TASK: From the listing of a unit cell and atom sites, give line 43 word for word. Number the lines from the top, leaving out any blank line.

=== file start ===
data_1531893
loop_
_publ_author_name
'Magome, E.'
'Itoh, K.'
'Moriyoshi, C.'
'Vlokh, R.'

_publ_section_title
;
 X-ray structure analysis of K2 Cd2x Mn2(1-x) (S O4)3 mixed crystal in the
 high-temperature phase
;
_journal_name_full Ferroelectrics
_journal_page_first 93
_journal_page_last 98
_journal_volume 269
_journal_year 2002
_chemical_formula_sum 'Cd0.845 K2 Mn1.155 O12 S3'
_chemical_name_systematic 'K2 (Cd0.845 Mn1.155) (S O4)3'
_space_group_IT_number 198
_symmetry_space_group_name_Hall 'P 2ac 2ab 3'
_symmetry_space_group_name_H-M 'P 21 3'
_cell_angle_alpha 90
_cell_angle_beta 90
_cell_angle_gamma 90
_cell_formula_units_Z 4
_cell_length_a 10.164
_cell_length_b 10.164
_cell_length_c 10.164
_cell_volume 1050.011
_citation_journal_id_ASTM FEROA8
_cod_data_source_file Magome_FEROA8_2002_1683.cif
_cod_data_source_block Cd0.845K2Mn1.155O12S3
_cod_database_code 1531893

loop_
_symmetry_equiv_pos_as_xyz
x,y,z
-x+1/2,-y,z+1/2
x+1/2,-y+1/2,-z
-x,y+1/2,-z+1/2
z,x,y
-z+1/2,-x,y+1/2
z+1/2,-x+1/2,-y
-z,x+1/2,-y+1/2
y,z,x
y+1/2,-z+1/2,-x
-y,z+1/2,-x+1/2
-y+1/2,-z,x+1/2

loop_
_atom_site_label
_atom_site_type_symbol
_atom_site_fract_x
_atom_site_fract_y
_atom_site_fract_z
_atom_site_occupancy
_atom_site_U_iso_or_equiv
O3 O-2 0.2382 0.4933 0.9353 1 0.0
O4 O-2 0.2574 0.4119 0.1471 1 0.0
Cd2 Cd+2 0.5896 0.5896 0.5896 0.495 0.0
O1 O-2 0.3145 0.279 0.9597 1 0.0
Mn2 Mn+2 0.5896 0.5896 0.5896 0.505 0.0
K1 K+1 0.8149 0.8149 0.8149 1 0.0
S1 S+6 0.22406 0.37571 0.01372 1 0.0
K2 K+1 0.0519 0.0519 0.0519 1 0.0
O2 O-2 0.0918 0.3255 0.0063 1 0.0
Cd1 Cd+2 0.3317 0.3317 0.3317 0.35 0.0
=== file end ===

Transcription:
z+1/2,-x+1/2,-y